• In what way, or ways, has God revealed his intentions? Two answers have been proposed in human history, first, direct communication, such as we find in scripture. Second, in the design of the universe itself.
  • The discernment of God's intentions in scripture yields the study of what is properly called Divine Law, whereas the study of God's intentions as revealed in nature, itself, has to be our starting point, it seems, for the study of Natural Law.
  • The problem arises, of course, that we need a preferred perspective from which to view the hints God has left in nature. Without such a preferred perspective, any sort of "Natural Law" is impossible. Yet, how can one choose such a perspective?
  • Worse, yet, it should be obvious that I have already appealed to a certain theological perspective at the beginning of this argument, namely, that human beings are free moral agents, endowed by God with a non-material soul, that enables God to require responsibility of us. Although some form of these assumptions underly virtually every theological framework that encompasses moral responsibility in some sense, a theory of Natural Law must appeal to an existing coherent set of hypotheses regarding such matters in order to have real substance.
  • Thus, we are led to recognize that there are certain assumptions in Judeo-Christian culture that enable western civilization to flourish, and that also enable the development of a non-trivial theory of Natural Law.
  • And, given the above, the next question that naturally presents it self is this: What else is there in our culture that might help us to recognize God's design, without wholesale appeals to positive law revealed in scripture? Thus far, I have been able to discern only two such assumptions. Both of these assumptions are based on the idea that God's original intention for humanity was somehow set back by an original fall from an ideal state.
  • These assumptions arrive as a pair, based on the following heuristic argument: if God's intention was initially clear, but later obscured, in some way, by the fall, then the obscuring was accomplished through features that are inherent to the fall itself. The fall produced suffering. The fall produced corruption. The fall produced death. All of these things are characteristics of the nature of the universe we live in. Anyone who has studied physics can tell you that they are directly related to the Law of Entropy. A deeper study also reveals that one needs to appeal to the mathematics of chaos theory (including catastrophe theory) to understand how accidents happen.
  • The impact of the laws of Entropy and the chaotic theory of "accidents" leads to an understanding of biological mutations. This impact helps us to understand the process of biological evolution at a deeper level as chaotic deviations from established successes (which might be termed, for the sake of this discussion, as "norms"), or, to state this differently, as significant noise in the genome.
  • Given these observations, I am led to the following two hypotheses:
    1. God's design can be inferred from the successful patterns of nature, specifically, the successful patterns in the human genome, the one species of responsible moral agents on the planet.
    2. God's design is obscured by the natural noise in these patterns.
  • That is to say, the universe human beings inhabit was altered by the fall in some way. This means either that this universe was altered — an hypothesis unlikely to yield success — or, somehow, the original human beings re-emerged in the present universe after the fall. What I personally believe is the following: the first humans were initially created to inhabit a universe that did not include entropy, and did not include chaotic dynamics. Such a universe might be possible if all motion in the universe is, in some way, intentional. After the fall, however, these first humans were reimbedded in the present universe, not in the sense of being transported in a physical sense, but by "waking up" and finding themselves in the evolutionary chain. Another way to state this is that somewhere in the evolutionary chain, God endowed a bonded pair of proto-humans with human souls. These became the first truly self-aware human beings. This hypotheses squares with the realization that the human soul (or for that matter, free moral agency) is not an emergent property of biological evolution.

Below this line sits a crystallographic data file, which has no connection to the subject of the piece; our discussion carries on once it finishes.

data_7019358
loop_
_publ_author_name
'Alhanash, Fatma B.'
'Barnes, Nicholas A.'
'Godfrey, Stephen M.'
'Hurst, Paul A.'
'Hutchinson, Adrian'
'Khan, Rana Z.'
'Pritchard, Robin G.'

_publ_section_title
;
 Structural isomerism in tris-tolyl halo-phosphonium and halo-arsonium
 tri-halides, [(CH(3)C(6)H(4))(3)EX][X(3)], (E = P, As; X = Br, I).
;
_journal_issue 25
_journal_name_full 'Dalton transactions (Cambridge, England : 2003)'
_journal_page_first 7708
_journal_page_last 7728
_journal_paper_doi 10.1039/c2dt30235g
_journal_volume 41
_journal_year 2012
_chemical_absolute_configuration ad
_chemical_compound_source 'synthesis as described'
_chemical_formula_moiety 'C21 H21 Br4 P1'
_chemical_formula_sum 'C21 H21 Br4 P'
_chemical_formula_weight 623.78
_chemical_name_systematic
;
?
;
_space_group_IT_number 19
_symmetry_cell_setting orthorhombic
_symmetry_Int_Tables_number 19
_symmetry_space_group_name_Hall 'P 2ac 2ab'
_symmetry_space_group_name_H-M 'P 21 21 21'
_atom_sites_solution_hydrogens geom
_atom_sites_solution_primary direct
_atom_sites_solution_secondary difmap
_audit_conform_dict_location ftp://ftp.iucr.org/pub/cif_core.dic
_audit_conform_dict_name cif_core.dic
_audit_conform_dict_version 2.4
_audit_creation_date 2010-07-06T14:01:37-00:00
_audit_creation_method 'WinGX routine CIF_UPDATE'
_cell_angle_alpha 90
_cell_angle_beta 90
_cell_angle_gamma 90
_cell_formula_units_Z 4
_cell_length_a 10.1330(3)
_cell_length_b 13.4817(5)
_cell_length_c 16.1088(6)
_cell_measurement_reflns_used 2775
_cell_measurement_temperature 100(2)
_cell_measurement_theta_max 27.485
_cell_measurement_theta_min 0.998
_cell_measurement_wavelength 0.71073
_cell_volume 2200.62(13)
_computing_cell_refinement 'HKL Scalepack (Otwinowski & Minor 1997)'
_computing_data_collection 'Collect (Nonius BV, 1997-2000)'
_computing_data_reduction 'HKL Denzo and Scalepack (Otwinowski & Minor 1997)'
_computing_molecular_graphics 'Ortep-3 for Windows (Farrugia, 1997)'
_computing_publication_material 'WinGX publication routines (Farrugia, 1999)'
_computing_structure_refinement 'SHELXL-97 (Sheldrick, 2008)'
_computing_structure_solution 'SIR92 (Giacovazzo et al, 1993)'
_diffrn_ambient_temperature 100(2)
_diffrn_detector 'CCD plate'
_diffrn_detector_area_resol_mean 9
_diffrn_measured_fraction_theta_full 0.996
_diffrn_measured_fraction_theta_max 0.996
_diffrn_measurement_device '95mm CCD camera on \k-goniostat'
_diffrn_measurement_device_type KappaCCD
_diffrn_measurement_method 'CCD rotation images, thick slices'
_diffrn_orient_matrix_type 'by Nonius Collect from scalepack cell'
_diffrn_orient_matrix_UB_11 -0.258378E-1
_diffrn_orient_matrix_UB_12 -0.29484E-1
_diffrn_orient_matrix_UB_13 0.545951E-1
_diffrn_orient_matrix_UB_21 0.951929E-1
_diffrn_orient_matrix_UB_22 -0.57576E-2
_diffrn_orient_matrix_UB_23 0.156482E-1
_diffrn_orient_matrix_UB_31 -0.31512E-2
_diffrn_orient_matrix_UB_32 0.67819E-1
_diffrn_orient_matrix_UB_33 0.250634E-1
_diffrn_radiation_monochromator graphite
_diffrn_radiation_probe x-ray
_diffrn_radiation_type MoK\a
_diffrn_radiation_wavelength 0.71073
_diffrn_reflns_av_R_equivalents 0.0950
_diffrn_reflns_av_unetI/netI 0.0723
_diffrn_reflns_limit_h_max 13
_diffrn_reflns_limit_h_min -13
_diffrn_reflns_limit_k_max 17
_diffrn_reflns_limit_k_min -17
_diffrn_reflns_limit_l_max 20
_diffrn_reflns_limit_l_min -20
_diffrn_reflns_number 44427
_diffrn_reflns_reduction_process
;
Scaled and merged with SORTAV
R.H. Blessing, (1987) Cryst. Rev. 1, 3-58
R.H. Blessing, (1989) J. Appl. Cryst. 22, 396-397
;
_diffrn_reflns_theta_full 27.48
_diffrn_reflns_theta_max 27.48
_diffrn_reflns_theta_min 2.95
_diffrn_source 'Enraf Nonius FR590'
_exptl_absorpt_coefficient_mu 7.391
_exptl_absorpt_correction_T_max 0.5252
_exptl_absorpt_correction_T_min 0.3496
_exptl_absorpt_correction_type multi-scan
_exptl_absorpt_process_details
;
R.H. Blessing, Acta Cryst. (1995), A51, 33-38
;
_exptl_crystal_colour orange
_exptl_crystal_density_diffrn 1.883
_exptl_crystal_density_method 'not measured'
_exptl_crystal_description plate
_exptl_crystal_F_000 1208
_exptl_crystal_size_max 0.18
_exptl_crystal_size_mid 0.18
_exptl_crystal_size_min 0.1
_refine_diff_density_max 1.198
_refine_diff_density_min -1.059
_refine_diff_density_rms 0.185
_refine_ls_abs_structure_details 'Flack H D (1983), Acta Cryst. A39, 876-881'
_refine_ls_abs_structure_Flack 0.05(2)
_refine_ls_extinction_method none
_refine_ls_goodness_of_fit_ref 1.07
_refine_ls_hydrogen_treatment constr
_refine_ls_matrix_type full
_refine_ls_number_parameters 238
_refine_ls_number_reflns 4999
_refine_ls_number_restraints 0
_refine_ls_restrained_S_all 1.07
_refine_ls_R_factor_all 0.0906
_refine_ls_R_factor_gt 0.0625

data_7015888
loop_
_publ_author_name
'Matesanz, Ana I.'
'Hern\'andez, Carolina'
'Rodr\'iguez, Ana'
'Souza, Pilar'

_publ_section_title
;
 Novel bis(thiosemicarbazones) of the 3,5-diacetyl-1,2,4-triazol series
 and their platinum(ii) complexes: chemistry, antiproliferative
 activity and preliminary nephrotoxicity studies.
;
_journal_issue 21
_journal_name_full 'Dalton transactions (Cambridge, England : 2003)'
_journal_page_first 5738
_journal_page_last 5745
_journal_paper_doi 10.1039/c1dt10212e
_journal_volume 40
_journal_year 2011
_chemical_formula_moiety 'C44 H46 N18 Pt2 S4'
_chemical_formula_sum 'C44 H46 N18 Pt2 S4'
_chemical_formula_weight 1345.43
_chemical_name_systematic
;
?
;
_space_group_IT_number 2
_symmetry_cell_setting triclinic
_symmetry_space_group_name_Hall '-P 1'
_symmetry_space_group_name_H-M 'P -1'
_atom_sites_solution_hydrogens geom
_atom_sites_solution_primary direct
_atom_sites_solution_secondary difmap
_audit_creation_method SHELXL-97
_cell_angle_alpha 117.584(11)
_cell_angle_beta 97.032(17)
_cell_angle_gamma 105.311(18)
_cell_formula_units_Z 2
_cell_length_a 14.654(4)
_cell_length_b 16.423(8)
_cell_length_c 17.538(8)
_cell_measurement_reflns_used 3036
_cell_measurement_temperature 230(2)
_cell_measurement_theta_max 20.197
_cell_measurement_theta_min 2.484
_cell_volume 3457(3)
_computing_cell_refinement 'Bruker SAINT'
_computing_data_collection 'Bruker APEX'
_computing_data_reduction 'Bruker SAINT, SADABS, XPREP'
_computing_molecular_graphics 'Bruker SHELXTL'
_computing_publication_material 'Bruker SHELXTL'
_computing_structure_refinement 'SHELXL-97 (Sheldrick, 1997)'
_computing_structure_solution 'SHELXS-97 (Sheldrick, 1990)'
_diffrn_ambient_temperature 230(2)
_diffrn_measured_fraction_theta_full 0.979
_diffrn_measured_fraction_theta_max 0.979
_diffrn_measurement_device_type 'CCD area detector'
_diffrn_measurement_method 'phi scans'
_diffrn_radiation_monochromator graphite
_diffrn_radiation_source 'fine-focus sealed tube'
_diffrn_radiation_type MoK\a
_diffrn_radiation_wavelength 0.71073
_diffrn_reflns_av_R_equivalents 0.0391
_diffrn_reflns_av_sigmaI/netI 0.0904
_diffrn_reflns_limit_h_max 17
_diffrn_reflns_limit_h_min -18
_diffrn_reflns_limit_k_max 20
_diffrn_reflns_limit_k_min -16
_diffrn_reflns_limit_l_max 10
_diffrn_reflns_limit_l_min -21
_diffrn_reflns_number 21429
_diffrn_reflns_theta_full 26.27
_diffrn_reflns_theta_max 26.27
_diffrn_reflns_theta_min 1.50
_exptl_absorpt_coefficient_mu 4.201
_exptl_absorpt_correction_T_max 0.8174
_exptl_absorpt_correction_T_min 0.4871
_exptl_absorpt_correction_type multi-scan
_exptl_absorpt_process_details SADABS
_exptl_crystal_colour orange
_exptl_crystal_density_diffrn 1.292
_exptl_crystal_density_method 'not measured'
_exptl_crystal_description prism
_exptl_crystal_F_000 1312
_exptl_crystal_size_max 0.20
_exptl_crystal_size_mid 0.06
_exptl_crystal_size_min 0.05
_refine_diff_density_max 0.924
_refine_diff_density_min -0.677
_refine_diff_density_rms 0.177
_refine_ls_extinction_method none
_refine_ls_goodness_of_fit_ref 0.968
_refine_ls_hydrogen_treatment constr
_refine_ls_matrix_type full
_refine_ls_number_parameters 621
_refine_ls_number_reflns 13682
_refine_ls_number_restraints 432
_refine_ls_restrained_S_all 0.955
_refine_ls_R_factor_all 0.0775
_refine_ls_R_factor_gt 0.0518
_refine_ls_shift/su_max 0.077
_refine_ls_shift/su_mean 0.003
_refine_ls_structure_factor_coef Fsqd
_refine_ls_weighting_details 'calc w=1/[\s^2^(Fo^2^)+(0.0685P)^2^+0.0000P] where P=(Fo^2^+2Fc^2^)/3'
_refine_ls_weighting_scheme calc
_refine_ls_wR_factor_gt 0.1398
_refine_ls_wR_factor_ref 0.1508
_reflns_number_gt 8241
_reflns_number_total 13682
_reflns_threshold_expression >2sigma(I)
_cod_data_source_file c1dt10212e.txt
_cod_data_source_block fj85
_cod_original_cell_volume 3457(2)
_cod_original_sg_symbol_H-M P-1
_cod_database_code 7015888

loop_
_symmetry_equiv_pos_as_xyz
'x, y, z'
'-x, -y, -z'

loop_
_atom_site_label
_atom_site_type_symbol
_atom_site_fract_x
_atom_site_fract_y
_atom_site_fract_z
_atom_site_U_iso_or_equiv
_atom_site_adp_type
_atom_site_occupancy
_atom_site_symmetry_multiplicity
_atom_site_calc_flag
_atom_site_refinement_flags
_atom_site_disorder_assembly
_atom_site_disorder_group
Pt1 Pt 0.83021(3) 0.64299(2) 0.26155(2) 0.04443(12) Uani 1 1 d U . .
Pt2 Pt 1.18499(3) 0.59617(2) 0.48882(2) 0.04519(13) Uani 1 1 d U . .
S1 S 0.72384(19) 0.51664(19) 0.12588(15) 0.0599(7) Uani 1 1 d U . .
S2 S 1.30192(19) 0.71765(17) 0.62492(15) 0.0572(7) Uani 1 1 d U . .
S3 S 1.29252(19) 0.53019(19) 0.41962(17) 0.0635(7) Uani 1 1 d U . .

• In fact, it is likely that God's design is revealed in the dominant phenomena of nature in many ways. This realization led me to suspect that God signed his work, as an artist signs a painting or an author signs a book. I found several phenomena that, it seems to me, correlate well with Christian revelation1.
  • One need not have this specific perspective in order to arrive at the above hypotheses, but, of course, it helps to have some such perspective. These two hypotheses (of discernibility and obscuration) have an intuitive appeal of their own, however, which need not rely on the specifics of Judeo-Christian revelation. One can find related ideas in other religious traditions.
  • It strikes me that without such hypotheses, Thomas' claim that Natural Law is naturally knowable lacks natural substance, and is otherwise entirely dependent on scriptural revelation. (See, for example, Jeremiah 31:33.) In Thomas' time, this was taken for granted. Today, one would be hard pressed to find a liberal Catholic who believed it to be true, much less a secularist.
  • At any rate, these two hypotheses at least give us leverage in deriving principles from actual observation, the Aristotelian imperative that drives science. If this enterprise succeeds in any significantly objective way, it will have the distinct advantage that the success will support these hypotheses. Such is the nature of scientific investigation.

So this is what I propose. I will augment these hypotheses by a set of hypotheses that effectively amplify the meaning of basic terms of the discourse, such as "good" "purpose" and their relationship to us and God, in much the same way that David Hilbert's axioms of Euclidean geometry amplify his undefined terms. I will then proceed to a consideration of highly dominant phenomena, with a view to discerning God's intentions for us, as well as phenomena that represent departures from the mainstream. In doing so, I will appeal to the most basic of all appeals, survival, or, viability. Any phenomenon that can be seen to naturally disappear in succeeding generations of a given population will be considered inherently inviable. Thus, I am led to a consideration of yet another heuristic referred to by Christ, "By their fruits you will know them." [Matthew 7:16&20] This heuristic is implicitly used in virtually all standard appeals to Natural Law.

Much work remains, of course, but this is where I propose to start.

  • 1. I have hinted at this in a previous blog entry.